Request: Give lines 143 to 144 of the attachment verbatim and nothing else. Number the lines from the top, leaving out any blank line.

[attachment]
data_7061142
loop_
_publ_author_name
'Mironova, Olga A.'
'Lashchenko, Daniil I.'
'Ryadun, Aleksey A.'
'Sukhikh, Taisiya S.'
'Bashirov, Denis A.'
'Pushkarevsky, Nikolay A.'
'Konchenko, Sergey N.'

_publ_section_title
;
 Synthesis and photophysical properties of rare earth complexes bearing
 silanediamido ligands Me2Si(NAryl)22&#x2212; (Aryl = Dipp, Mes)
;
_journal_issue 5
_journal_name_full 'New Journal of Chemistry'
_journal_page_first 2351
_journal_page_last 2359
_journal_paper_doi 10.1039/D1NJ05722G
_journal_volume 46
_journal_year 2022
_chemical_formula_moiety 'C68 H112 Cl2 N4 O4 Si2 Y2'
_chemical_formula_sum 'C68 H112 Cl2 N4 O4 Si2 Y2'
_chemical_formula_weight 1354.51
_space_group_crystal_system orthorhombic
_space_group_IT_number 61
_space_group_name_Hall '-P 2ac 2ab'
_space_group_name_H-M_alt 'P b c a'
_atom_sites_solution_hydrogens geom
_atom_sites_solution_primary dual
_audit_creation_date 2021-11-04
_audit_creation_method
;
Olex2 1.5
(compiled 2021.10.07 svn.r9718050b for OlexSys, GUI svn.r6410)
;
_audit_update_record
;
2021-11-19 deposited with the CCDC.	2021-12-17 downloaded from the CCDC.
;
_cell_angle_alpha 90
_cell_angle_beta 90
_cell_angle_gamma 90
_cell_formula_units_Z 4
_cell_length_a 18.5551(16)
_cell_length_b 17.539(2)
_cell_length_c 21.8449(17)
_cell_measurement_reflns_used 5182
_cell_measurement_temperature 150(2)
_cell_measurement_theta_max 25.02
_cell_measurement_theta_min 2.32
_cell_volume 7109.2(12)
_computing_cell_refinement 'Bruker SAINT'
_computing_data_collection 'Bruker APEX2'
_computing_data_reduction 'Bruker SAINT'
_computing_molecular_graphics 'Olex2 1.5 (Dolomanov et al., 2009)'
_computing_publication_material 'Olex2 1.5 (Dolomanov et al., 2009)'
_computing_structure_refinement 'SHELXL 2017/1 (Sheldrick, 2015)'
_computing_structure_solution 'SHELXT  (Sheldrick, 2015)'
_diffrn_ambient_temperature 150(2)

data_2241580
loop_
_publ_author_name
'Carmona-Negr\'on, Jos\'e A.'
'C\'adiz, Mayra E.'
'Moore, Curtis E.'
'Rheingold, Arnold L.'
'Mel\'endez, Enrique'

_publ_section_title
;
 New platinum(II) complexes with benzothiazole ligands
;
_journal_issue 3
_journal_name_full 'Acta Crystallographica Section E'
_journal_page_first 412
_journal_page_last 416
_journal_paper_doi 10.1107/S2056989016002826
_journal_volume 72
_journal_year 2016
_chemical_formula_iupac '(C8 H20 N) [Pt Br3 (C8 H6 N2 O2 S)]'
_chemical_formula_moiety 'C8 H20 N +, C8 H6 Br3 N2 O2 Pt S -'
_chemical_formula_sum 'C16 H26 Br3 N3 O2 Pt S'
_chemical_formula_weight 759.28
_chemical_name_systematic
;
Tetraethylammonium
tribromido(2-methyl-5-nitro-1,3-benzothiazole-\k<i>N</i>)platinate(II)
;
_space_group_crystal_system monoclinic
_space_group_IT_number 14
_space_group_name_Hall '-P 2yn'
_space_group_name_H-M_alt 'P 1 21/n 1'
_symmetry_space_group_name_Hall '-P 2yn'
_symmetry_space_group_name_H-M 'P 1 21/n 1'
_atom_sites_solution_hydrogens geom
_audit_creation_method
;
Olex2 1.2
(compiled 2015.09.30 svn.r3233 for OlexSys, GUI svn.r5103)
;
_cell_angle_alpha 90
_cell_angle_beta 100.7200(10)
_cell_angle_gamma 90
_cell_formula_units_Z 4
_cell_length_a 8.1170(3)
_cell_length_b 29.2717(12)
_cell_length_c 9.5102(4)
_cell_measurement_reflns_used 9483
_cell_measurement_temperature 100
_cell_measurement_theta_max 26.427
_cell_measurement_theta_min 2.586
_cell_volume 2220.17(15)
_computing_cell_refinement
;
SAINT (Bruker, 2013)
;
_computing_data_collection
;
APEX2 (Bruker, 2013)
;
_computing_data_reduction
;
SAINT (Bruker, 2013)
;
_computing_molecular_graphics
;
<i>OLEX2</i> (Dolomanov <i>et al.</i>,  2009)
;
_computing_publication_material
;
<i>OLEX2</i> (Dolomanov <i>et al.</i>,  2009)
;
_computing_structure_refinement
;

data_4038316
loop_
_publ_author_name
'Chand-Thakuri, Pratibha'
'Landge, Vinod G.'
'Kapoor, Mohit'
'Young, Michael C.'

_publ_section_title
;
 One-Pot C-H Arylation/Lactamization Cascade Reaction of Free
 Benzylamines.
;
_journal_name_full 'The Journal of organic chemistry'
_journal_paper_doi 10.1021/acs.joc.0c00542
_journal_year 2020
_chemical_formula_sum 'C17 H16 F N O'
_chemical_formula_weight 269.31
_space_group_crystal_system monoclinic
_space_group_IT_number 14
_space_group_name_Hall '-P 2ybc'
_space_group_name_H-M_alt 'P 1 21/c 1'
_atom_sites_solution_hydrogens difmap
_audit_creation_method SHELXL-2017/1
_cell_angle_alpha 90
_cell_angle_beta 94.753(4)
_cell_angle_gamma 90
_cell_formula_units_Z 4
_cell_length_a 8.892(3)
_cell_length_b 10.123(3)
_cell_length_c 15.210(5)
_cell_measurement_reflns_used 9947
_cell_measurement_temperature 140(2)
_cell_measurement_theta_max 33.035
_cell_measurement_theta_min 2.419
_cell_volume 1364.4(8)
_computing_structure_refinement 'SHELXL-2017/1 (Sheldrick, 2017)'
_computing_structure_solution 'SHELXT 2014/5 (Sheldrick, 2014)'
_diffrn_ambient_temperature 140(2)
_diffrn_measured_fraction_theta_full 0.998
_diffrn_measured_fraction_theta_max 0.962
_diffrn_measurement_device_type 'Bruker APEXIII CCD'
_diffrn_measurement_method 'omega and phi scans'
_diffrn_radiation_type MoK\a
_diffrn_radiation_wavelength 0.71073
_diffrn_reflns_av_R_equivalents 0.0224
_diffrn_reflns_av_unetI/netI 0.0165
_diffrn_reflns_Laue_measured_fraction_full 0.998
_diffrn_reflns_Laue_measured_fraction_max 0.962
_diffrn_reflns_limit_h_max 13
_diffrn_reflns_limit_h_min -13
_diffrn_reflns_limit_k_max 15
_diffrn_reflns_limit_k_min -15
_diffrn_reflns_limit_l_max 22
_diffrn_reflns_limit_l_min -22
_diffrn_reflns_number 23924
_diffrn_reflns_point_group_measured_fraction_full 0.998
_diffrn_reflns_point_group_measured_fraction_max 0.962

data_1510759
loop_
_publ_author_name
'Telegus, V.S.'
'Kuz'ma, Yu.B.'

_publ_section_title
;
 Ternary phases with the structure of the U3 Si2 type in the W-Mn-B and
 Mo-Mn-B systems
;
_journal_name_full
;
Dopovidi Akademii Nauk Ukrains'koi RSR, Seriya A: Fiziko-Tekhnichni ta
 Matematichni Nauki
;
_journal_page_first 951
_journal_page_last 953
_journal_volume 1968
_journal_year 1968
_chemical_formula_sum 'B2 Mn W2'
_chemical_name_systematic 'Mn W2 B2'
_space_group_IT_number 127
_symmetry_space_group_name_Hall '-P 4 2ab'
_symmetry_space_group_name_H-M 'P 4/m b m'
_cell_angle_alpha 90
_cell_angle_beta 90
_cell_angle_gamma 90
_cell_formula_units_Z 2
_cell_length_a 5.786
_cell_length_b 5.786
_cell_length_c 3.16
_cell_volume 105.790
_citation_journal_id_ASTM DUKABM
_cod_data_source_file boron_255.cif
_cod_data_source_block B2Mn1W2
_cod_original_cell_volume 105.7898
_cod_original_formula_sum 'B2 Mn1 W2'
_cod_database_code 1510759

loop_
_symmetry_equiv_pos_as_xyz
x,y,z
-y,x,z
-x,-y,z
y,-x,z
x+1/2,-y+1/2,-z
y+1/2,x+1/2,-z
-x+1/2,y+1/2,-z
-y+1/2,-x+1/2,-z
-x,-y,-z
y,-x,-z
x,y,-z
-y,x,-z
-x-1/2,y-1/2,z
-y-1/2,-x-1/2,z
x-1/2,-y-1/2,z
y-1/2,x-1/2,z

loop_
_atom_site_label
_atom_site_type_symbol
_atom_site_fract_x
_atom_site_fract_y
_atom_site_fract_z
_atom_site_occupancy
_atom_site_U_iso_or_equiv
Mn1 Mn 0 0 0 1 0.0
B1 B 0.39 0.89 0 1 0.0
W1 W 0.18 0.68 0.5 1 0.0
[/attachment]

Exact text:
_publ_section_title
;